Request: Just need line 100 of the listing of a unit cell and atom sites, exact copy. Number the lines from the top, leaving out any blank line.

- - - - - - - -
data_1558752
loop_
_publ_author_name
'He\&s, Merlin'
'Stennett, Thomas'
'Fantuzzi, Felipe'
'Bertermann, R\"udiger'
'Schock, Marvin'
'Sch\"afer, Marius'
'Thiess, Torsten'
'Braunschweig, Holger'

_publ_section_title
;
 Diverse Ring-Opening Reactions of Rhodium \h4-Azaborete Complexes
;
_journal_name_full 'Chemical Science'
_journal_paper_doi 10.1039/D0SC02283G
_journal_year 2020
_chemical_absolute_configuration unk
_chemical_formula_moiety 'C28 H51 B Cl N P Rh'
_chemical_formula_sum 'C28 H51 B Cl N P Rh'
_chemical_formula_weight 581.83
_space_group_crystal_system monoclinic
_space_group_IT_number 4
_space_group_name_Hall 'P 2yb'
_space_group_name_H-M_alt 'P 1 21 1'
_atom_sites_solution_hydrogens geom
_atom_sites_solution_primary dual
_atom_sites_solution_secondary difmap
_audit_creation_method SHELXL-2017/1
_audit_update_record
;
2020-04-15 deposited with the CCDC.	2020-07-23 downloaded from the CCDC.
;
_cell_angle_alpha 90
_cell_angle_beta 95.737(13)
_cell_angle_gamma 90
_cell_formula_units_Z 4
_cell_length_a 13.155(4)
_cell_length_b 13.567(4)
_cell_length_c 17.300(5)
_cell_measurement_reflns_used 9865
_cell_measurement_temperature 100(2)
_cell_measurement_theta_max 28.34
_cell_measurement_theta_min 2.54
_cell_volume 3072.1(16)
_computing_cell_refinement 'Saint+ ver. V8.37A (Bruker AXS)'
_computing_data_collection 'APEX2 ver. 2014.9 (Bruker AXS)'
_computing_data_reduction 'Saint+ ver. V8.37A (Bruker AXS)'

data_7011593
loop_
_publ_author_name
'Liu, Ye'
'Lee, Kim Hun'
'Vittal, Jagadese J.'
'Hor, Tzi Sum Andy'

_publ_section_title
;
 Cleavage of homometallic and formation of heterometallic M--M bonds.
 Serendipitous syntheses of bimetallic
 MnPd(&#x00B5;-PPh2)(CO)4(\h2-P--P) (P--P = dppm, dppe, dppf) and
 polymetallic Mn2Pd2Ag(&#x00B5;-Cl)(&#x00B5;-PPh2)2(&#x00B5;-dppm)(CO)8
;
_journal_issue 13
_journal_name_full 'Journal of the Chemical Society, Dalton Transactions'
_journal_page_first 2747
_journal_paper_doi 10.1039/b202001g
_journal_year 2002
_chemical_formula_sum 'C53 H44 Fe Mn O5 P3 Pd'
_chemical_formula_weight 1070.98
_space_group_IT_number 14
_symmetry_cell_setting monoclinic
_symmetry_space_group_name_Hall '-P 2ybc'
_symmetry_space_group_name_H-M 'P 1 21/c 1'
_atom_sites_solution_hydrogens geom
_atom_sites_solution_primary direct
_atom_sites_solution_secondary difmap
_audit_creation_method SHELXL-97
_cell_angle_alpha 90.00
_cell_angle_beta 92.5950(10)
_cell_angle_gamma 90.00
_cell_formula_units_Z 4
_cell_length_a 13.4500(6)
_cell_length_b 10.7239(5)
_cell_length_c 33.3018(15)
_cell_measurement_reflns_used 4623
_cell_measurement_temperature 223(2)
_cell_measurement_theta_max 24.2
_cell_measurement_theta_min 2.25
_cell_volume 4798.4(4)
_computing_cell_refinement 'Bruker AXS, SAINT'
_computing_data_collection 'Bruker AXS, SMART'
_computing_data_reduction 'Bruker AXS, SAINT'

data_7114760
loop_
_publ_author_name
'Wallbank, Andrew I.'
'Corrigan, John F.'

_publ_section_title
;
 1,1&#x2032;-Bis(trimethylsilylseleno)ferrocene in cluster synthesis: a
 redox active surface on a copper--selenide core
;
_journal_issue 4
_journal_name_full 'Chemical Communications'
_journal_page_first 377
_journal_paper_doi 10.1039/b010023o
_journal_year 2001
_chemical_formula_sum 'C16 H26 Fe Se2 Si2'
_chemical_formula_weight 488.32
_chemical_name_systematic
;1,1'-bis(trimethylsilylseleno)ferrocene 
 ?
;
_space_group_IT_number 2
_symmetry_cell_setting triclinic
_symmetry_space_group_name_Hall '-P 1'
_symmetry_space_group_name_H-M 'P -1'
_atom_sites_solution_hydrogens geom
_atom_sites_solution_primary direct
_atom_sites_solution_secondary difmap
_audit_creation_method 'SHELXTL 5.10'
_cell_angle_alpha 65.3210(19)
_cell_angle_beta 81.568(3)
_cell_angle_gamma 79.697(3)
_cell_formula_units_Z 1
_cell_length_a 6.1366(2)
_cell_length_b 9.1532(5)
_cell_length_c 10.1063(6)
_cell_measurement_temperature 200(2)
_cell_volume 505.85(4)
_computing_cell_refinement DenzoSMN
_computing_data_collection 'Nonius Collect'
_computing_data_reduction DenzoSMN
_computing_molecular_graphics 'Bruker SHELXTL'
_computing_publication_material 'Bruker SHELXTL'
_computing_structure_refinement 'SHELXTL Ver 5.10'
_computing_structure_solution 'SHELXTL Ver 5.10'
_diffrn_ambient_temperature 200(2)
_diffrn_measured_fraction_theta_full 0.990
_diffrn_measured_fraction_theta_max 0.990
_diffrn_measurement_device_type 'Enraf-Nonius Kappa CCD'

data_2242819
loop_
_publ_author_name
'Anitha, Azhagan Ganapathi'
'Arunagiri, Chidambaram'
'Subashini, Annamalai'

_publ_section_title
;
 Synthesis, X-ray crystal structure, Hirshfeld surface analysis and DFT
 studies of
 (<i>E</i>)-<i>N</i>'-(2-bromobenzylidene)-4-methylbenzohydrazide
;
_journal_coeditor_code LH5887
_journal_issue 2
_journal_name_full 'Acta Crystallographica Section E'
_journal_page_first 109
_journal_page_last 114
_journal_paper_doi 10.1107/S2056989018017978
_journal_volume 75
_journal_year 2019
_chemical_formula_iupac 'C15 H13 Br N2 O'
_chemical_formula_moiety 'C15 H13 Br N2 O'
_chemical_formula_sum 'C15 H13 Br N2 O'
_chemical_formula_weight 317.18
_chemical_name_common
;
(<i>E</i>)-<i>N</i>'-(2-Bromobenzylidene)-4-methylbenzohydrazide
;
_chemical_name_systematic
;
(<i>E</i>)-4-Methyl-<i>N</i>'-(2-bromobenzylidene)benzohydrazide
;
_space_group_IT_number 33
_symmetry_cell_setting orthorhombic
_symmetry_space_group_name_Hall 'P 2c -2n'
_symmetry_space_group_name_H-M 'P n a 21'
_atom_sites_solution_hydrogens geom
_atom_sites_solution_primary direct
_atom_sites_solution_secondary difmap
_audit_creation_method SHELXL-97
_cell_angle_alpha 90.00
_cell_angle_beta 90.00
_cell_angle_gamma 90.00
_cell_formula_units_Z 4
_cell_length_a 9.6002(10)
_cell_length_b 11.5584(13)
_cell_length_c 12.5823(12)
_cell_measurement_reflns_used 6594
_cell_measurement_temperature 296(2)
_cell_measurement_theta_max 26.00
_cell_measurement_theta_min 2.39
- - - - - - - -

;